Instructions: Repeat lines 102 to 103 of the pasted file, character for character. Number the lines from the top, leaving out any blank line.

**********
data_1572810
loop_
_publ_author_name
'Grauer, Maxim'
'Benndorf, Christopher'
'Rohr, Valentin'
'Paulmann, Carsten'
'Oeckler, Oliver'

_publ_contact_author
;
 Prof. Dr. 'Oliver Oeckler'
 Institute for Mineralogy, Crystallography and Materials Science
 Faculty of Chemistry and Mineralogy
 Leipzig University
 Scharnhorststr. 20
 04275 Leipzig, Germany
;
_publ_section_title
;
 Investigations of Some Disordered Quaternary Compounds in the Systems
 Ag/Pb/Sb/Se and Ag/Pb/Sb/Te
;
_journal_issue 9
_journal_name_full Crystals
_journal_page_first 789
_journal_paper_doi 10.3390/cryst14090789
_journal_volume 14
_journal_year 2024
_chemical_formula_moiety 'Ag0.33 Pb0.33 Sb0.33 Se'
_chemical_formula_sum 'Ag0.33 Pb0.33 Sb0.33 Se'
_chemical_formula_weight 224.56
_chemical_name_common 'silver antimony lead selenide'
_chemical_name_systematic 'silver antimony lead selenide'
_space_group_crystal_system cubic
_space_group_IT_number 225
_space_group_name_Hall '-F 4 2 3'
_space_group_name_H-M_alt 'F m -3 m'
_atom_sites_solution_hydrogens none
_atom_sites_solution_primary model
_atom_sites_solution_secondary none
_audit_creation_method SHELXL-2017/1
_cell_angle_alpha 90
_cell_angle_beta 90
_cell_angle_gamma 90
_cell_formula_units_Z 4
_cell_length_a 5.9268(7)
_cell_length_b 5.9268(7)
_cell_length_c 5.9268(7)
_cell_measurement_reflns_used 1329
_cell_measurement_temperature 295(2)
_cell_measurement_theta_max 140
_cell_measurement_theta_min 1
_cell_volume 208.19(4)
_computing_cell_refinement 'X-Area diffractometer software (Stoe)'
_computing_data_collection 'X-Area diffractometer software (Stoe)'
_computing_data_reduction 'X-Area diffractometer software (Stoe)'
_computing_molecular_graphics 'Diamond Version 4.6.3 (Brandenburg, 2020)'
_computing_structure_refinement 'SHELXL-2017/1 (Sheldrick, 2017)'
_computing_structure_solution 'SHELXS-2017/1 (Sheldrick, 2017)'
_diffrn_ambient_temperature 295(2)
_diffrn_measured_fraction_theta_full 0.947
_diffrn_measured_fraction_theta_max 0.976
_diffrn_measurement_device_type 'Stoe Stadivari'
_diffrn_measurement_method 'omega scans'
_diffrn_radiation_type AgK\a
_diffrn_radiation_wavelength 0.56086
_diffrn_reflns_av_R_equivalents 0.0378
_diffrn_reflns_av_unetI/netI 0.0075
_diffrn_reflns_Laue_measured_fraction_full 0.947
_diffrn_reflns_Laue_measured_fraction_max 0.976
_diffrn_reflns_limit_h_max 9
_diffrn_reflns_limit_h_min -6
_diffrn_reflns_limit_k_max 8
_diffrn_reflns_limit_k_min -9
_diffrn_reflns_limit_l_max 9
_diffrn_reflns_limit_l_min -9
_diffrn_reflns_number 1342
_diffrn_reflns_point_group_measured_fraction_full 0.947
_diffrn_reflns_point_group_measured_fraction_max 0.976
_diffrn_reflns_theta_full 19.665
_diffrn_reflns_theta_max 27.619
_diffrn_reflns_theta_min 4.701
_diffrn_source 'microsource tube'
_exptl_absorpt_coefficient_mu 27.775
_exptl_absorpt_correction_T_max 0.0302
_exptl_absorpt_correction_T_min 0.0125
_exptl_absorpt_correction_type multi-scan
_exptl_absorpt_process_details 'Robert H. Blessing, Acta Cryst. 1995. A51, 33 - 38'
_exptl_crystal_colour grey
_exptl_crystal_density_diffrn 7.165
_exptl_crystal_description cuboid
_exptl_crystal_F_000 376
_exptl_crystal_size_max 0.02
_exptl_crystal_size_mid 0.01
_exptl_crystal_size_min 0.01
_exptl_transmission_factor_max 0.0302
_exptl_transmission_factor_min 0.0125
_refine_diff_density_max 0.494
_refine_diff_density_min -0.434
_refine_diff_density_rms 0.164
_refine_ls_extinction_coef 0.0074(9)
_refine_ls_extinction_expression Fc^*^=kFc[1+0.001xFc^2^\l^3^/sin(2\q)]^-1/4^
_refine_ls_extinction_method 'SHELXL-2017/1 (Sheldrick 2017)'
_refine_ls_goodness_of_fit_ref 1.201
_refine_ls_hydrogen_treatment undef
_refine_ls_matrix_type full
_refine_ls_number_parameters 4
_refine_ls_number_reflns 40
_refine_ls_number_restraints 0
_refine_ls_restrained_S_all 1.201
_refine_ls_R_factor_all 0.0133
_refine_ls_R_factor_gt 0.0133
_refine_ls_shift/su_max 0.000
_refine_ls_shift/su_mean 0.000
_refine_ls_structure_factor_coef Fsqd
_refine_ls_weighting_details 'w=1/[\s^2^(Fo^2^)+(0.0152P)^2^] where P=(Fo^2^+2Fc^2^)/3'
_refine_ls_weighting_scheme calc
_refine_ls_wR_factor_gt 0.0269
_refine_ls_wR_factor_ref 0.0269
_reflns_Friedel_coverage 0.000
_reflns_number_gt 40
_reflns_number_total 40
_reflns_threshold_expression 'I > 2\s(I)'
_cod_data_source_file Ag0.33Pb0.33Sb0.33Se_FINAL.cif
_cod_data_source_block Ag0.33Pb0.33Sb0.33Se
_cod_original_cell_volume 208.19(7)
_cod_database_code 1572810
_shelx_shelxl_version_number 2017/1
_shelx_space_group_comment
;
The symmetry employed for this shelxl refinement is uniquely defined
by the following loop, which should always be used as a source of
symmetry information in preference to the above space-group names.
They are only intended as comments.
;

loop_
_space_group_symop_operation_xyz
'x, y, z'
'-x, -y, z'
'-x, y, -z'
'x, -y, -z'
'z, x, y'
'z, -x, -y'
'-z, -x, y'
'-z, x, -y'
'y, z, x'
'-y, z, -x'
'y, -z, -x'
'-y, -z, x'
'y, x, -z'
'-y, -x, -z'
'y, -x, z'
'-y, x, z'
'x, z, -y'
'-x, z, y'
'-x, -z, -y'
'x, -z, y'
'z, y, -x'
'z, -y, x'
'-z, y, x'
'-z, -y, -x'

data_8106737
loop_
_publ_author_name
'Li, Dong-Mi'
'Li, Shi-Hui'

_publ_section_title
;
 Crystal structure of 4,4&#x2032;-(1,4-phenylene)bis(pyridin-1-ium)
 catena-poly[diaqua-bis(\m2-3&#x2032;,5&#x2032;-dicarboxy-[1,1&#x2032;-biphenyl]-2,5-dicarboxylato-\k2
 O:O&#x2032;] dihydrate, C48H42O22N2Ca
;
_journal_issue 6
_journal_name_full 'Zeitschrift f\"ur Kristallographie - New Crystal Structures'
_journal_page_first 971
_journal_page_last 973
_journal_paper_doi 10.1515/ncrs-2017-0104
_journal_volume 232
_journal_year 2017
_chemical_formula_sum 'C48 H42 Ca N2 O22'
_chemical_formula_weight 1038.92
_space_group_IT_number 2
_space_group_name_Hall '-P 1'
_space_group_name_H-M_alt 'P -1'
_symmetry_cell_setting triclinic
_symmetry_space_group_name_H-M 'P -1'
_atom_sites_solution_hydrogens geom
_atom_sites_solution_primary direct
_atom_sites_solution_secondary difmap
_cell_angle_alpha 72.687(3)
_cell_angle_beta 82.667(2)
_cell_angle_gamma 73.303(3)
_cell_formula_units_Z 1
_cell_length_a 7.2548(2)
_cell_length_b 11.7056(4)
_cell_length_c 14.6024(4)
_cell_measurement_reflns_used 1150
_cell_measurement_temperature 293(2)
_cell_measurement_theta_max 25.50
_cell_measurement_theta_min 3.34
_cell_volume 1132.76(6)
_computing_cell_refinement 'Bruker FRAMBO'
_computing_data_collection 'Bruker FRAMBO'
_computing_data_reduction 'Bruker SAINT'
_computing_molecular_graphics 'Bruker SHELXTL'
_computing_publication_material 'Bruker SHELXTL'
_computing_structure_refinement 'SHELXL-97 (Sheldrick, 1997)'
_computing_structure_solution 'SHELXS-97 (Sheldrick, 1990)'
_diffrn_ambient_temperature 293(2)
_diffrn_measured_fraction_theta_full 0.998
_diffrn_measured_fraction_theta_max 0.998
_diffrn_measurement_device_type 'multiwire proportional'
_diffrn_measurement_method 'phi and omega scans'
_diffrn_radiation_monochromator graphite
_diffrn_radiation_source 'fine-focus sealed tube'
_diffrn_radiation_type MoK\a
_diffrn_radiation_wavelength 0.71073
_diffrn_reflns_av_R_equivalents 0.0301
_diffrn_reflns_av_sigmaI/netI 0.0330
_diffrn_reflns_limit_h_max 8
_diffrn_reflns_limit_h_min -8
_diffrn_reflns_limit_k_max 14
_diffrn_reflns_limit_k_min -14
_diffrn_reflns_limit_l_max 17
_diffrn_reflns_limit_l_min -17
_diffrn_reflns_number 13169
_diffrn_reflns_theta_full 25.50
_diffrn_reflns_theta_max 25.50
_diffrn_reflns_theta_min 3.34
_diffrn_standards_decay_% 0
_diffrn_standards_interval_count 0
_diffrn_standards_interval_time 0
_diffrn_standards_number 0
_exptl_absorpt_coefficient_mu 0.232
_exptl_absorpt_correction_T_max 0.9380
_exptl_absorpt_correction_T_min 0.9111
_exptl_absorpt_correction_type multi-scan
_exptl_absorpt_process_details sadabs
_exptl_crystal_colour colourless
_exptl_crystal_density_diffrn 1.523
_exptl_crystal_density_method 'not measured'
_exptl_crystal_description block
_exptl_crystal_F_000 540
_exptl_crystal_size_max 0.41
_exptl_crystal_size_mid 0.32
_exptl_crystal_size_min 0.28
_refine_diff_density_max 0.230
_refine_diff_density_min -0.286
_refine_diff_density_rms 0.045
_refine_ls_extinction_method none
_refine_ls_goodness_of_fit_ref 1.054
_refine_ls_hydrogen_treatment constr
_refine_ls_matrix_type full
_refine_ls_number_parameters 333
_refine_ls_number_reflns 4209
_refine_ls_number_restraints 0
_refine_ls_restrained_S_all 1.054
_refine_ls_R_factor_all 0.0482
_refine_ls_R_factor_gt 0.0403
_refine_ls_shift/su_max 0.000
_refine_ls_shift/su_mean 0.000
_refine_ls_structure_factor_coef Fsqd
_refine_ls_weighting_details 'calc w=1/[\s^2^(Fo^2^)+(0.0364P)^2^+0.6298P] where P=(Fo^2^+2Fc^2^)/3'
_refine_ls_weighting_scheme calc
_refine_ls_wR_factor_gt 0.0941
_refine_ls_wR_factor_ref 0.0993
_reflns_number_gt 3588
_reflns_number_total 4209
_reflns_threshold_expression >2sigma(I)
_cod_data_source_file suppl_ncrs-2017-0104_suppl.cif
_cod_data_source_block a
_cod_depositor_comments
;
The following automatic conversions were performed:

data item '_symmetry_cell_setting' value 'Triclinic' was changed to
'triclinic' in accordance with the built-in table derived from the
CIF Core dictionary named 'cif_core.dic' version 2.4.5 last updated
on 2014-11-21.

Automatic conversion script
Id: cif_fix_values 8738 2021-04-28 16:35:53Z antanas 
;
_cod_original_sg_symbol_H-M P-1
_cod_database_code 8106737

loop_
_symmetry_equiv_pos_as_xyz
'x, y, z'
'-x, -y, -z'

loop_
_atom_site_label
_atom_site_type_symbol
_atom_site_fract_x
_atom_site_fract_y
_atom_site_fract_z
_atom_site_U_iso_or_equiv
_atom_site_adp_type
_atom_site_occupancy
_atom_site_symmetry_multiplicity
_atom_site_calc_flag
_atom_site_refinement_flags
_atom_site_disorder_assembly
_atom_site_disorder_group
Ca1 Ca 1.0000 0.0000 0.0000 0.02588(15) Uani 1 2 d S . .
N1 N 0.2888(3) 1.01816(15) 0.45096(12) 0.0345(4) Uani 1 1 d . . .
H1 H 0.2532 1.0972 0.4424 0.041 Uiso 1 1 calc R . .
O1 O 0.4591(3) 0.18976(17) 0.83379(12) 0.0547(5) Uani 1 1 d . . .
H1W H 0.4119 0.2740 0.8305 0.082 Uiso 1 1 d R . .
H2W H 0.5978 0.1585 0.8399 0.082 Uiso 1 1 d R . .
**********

_refine_ls_extinction_expression Fc^*^=kFc[1+0.001xFc^2^\l^3^/sin(2\q)]^-1/4^
_refine_ls_extinction_method 'SHELXL-2017/1 (Sheldrick 2017)'